A Multi-Academy Trust (MAT) is the term used to describe an organisation with a single shared Board of Directors (governing body) governing more than one school. There is a single Funding Agreement between the Trust Board and Secretary of State for all schools within the Trust. Funds & governance responsibilities are delegated to each school at the discretion of the Trust Board.




What is the role of governing bodies in Academies?

MATs have a central board of directors [also called trustees] who are responsible to the Secretary of State for overall standards for each school in the MAT. The role of the board is broadly similar to that of a governing body of a maintained school. However, there are additional duties under company and charity law that they will also be responsible for undertaking.

A Local Governing Body [LGB] will also be established which will be responsible for the day-to-day operational matters. The Local Governing Body does not take on the additional requirements under the Companies Act and therefore governors with the necessary skills will be sought as before from the local community. They will have delegated responsibility for their particular school. ODST supports the current composition of the school Governing Body, with representatives from staff, parents, local churches and the Local Authority. Within the ODST MAT, the LGB of St Ebbe’s would oversee the day-today running of the school, identify areas for school improvement and be responsible for the overall effectiveness of the school.[T3]

Parent complaints and escalations would follow current procedures as published on St Ebbe’s website with ultimate recourse to the Secretary of State for Education via www.education.gov.uk/help/contactus/dfe


Which types of school can become an Academy?

All schools are eligible to become Academies. In the case of a Church of England school, such as St Ebbe’s, an agreements exists with the DfE which ensure that the faith dimension is retained. See ‘Memorandum of Understanding between the National Society and the Department for Education’.



How quickly can a school become an Academy?[TL5]

There are certain steps that must be taken when a school converts into an Academy. These include TUPE consultation on the transfer of staff terms and conditions and agreements with the local authority. Consultation has to take place on the land arrangements and there will be consultation with stakeholders.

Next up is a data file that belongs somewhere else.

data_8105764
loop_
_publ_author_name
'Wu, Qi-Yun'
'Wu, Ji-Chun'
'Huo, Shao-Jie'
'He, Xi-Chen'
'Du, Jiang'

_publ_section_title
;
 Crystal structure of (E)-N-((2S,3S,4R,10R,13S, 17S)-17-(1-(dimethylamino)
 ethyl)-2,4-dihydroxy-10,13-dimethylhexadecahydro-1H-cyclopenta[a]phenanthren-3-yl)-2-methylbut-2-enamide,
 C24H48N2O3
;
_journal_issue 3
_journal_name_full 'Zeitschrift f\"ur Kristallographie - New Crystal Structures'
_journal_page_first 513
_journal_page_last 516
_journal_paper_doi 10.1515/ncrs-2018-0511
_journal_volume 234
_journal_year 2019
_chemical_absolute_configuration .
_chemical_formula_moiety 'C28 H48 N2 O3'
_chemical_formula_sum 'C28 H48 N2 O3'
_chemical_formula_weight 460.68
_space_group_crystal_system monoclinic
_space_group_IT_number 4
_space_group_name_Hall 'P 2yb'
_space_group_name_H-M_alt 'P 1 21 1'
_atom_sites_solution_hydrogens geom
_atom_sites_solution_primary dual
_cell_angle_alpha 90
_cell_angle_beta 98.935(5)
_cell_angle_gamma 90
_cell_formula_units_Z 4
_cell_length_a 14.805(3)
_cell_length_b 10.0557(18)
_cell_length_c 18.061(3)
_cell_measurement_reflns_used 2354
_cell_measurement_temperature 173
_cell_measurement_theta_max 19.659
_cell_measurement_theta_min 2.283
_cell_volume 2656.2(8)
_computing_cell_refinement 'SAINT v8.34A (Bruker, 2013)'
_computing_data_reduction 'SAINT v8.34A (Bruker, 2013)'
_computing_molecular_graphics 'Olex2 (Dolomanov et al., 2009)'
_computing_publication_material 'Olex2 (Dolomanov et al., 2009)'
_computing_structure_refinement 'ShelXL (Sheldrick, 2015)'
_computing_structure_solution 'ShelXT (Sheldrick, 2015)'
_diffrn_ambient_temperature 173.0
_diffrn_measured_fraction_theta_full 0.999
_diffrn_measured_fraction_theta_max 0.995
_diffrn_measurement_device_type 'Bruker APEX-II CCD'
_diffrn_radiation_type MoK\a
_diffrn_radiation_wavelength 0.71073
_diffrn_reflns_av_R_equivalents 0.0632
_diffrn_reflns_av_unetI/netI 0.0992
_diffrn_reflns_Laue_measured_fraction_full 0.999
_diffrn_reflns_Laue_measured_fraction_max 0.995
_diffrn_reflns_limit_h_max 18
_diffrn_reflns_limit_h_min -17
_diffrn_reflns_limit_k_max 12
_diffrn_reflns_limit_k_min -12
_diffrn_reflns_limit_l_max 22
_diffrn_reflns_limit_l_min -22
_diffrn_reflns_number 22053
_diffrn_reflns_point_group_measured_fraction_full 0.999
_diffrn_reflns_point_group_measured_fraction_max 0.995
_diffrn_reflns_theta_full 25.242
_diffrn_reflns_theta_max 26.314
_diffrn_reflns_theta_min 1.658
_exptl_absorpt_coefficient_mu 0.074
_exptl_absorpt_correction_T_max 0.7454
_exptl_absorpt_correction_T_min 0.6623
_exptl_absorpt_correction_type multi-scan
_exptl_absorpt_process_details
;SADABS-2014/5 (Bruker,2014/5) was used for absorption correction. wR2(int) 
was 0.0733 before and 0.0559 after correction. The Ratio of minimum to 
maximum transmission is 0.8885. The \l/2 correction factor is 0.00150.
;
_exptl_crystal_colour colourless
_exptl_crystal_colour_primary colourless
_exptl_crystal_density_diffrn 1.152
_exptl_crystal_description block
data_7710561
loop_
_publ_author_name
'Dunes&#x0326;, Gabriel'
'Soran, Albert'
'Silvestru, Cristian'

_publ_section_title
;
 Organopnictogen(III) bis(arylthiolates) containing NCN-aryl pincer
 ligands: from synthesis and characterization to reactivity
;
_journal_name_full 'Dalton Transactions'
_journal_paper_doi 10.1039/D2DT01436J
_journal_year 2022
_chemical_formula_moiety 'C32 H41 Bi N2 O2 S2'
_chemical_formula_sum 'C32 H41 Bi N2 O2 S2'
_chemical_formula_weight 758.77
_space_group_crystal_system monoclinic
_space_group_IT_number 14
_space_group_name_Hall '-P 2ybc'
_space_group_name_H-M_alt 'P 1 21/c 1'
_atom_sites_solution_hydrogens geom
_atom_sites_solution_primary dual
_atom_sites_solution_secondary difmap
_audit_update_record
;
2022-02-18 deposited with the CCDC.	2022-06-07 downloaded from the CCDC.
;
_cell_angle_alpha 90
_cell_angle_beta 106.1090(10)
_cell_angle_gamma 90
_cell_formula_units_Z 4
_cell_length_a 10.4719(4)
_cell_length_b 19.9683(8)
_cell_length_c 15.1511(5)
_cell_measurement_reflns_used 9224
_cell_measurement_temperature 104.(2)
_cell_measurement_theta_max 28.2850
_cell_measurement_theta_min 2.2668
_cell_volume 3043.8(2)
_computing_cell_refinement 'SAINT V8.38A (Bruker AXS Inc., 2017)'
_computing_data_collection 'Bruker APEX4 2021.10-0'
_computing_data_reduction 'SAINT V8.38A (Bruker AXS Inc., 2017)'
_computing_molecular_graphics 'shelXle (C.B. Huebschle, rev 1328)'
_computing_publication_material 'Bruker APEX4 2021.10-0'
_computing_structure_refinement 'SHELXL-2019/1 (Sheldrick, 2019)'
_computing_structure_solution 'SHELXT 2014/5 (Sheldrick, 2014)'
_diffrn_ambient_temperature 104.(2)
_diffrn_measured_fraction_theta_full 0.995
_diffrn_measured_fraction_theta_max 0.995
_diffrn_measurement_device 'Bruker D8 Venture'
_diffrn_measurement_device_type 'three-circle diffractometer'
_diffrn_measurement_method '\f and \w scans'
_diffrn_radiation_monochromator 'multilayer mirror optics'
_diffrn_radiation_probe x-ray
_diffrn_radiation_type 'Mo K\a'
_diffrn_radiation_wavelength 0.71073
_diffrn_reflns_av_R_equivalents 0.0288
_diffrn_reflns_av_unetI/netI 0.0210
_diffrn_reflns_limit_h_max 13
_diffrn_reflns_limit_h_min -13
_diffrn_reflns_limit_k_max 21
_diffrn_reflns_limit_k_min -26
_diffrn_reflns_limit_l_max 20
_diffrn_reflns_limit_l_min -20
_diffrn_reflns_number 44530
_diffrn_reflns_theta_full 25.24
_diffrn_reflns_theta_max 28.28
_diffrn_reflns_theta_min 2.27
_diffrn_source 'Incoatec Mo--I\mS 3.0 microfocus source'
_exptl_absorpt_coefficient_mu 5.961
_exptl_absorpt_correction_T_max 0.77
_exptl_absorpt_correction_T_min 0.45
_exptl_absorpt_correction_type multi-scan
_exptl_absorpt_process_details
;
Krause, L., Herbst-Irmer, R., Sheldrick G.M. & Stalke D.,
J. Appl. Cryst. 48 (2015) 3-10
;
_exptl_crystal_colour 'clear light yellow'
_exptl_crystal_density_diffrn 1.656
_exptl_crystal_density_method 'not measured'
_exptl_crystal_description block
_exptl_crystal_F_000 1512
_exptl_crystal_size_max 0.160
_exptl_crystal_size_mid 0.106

All of this takes time and the length of time can vary, depending on the complexity of the issues in individual cases. The time required for a conversion to occur therefore varies from school to school. When an application is made, it is a minimum of two weeks before the Department for Education grants an Academy order. It can take longer. Once the order is granted, timescales vary from two months to much longer for the conversion to take effect.

A typical process is currently expected to last around 6-8 months from the initial application to formal conversion – however, this timeline can be affected by a multitude of factors, so will differ for each school converting.



Is there any benefit in delaying any conversion decision?

The Governors believe that now is the right time to consider the Academy question and in the current climate, they believe that it is in the best long-term interests of the School to join the ODST MAT. It is acknowledge that many people still have questions about this matter and so the Governing Body has deferred any formal application to September 2017, thereby giving more time to address any outstanding questions.

Governors feel strongly that in the current education climate the school requires more support than OCC can offer if it is to retain its ‘Good’ OfSTED evaluation and continue to move forward towards becoming ‘Outstanding’.


Do Academies operate more like businesses? How will this impact the ethos at St Ebbe’s School?

Different Academies have adopted different visions and ethos for their trusts. While all Academy Trusts are established as charitable trusts (and are therefore limited in their ability to operate the business “for profit”) it is clear that some trusts have chosen a more commercial approach and ethos to their running of the schools within their trusts and that some have been found to have been misusing educational funding.

On the other hand, there are several Foundation (faith)-based Academy Trusts that have adopted operating models that are strongly grounded in a Christian ethos and values and place the education and wellbeing of pupils at the forefront of their objectives. Governors believe that ODST falls into this latter category.[TL6]

ODST state on their website, “As a limited company operating within the family of the Diocese of Oxford, we are motivated by our Christian values to serve our local communities, but we do not impose those values.  Admissions policies are open, and priority is normally given to children in the local area.  We welcome those of all faiths and none, and we are proud of the ethnic diversity within our Academies which reflects that of their local community.”